Guest blogger Rebecca Thomas attended the Accessible London event to find out how disability-smart organizations are improving business performance by increasing confidence, accessibility, productivity and profitability.  

Since going to last week’s Accessible London1 event, I’m aware how improvements that meet the needs of disabled people would benefit all of us. Steps at underground railway stations make them inaccessible for wheelchair users, and they’re also a struggle for people with pushchairs, suitcases and heavy shopping. Clearer announcements and signage on public transport and visitor attractions would make a huge difference for people with vision and hearing impairment, and improvements would help anyone using the services.
As someone who loves living, working and going out in London, I was proud to hear that this great city has better accessibility than many other cities around the world, and the tourist industry in particular is a leading example of accessible tourism. Richard Knowles, Head of Visitor Services at The Royal Collection2 pointed out that extra funding for the 2012 London Olympics had helped the city’s attractions become more accessible, and the Buckingham Palace website even has a fly through exhibition for people on the autistic spectrum to navigate before they arrive. It’s really helpful to anyone planning a visit!
In the UK, equality legislation has led to significant improvement in accessibility of corporate buildings, and disabled peoples’ organizations outside London increasingly look towards the capital for best practice examples in terms of accessible new build housing. And, working for Capgemini, I’m aware of specialist IT, like screen readers and voice activation software, that provides access to technology used as part of many interesting and rewarding careers. So while there is a long way to go, it’s moving in the right direction.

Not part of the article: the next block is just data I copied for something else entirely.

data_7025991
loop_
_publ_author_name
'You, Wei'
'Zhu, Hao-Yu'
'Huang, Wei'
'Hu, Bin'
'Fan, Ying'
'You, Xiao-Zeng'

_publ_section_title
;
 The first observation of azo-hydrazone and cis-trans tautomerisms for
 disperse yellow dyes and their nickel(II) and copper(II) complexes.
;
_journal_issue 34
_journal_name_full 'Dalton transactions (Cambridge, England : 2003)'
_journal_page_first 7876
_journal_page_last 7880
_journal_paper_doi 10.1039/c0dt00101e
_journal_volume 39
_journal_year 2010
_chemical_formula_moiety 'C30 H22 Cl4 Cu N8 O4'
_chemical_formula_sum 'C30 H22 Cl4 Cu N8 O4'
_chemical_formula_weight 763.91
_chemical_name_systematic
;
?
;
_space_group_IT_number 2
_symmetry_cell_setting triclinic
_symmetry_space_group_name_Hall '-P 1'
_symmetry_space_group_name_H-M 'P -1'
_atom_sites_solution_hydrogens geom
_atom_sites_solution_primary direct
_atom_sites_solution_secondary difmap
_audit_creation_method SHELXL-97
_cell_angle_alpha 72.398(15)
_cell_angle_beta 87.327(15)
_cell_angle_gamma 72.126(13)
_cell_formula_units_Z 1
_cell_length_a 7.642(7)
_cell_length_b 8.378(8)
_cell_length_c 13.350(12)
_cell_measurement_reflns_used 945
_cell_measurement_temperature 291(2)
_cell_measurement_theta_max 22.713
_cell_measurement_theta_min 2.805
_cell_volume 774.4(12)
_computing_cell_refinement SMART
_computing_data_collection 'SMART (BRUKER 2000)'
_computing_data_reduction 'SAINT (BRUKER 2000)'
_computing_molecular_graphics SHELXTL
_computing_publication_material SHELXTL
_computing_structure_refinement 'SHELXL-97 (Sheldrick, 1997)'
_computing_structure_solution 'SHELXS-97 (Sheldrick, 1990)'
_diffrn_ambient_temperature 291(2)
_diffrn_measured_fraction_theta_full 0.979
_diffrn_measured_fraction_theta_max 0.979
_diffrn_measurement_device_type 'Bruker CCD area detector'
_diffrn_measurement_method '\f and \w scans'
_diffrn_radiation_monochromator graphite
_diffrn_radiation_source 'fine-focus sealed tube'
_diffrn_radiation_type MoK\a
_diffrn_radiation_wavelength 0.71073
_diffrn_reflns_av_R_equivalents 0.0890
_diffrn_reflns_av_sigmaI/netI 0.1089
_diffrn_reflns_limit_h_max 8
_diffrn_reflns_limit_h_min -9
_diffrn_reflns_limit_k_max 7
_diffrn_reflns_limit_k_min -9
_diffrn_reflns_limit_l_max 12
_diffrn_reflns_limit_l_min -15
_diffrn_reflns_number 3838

Today marks the end of the UK’s Disability History Month, which examines society’s past response to disablement, to improve the position of disabled people in the future. This year, the 100th anniversary of the start of World War One, the focus was on people disabled through war around the world, and I learnt about injustices disabled war veterans faced after 1914-18. I hope that in the near future I’ll be equally shocked to remember under 25% of underground railway stations in London, New York and Paris have step-free access for for disabled people to travel to work easily. 

1. Accessible London is an event organized by the UK’s Business Disability Forum to discuss the realities, challenges and opportunities offered by an accessible London. 
2. The Royal Collection is the works of art held by the British monarch in the right of the Crown and held in trust for royal successors and the British nation.

Rebecca Thomas held senior
marketing positions in
Capgemini’s Outsourcing and
Consulting business units,
and Public and Private sectors.